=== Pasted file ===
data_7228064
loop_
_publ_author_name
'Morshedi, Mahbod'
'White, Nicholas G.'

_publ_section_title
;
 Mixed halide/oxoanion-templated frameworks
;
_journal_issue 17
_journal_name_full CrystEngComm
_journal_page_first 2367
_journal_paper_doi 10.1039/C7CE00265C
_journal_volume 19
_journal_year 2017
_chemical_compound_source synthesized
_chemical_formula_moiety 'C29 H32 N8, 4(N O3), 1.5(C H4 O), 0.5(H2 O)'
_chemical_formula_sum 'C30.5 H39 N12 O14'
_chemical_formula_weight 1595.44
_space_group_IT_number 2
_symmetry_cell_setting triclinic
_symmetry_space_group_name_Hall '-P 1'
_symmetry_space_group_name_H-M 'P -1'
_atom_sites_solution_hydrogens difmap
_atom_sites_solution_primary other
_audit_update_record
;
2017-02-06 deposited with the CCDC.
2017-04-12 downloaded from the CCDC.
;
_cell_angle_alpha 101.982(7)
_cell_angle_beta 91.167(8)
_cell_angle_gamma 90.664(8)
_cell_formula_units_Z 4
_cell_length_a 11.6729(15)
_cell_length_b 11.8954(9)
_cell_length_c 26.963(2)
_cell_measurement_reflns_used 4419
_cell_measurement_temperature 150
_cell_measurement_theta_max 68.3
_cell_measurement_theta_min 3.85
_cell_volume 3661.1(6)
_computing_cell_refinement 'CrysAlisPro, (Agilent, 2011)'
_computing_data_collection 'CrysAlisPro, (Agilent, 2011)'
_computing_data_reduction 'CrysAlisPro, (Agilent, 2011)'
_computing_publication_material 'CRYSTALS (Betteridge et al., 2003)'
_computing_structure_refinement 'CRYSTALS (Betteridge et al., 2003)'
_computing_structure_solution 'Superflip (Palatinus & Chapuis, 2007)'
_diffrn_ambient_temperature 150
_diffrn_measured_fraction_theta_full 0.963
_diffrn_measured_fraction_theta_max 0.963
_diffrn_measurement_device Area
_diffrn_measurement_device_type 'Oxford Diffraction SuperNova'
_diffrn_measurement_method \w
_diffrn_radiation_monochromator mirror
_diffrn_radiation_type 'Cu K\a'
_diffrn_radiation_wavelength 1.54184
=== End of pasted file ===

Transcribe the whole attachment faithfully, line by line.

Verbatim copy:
data_7228064
loop_
_publ_author_name
'Morshedi, Mahbod'
'White, Nicholas G.'

_publ_section_title
;
 Mixed halide/oxoanion-templated frameworks
;
_journal_issue 17
_journal_name_full CrystEngComm
_journal_page_first 2367
_journal_paper_doi 10.1039/C7CE00265C
_journal_volume 19
_journal_year 2017
_chemical_compound_source synthesized
_chemical_formula_moiety 'C29 H32 N8, 4(N O3), 1.5(C H4 O), 0.5(H2 O)'
_chemical_formula_sum 'C30.5 H39 N12 O14'
_chemical_formula_weight 1595.44
_space_group_IT_number 2
_symmetry_cell_setting triclinic
_symmetry_space_group_name_Hall '-P 1'
_symmetry_space_group_name_H-M 'P -1'
_atom_sites_solution_hydrogens difmap
_atom_sites_solution_primary other
_audit_update_record
;
2017-02-06 deposited with the CCDC.
2017-04-12 downloaded from the CCDC.
;
_cell_angle_alpha 101.982(7)
_cell_angle_beta 91.167(8)
_cell_angle_gamma 90.664(8)
_cell_formula_units_Z 4
_cell_length_a 11.6729(15)
_cell_length_b 11.8954(9)
_cell_length_c 26.963(2)
_cell_measurement_reflns_used 4419
_cell_measurement_temperature 150
_cell_measurement_theta_max 68.3
_cell_measurement_theta_min 3.85
_cell_volume 3661.1(6)
_computing_cell_refinement 'CrysAlisPro, (Agilent, 2011)'
_computing_data_collection 'CrysAlisPro, (Agilent, 2011)'
_computing_data_reduction 'CrysAlisPro, (Agilent, 2011)'
_computing_publication_material 'CRYSTALS (Betteridge et al., 2003)'
_computing_structure_refinement 'CRYSTALS (Betteridge et al., 2003)'
_computing_structure_solution 'Superflip (Palatinus & Chapuis, 2007)'
_diffrn_ambient_temperature 150
_diffrn_measured_fraction_theta_full 0.963
_diffrn_measured_fraction_theta_max 0.963
_diffrn_measurement_device Area
_diffrn_measurement_device_type 'Oxford Diffraction SuperNova'
_diffrn_measurement_method \w
_diffrn_radiation_monochromator mirror
_diffrn_radiation_type 'Cu K\a'
_diffrn_radiation_wavelength 1.54184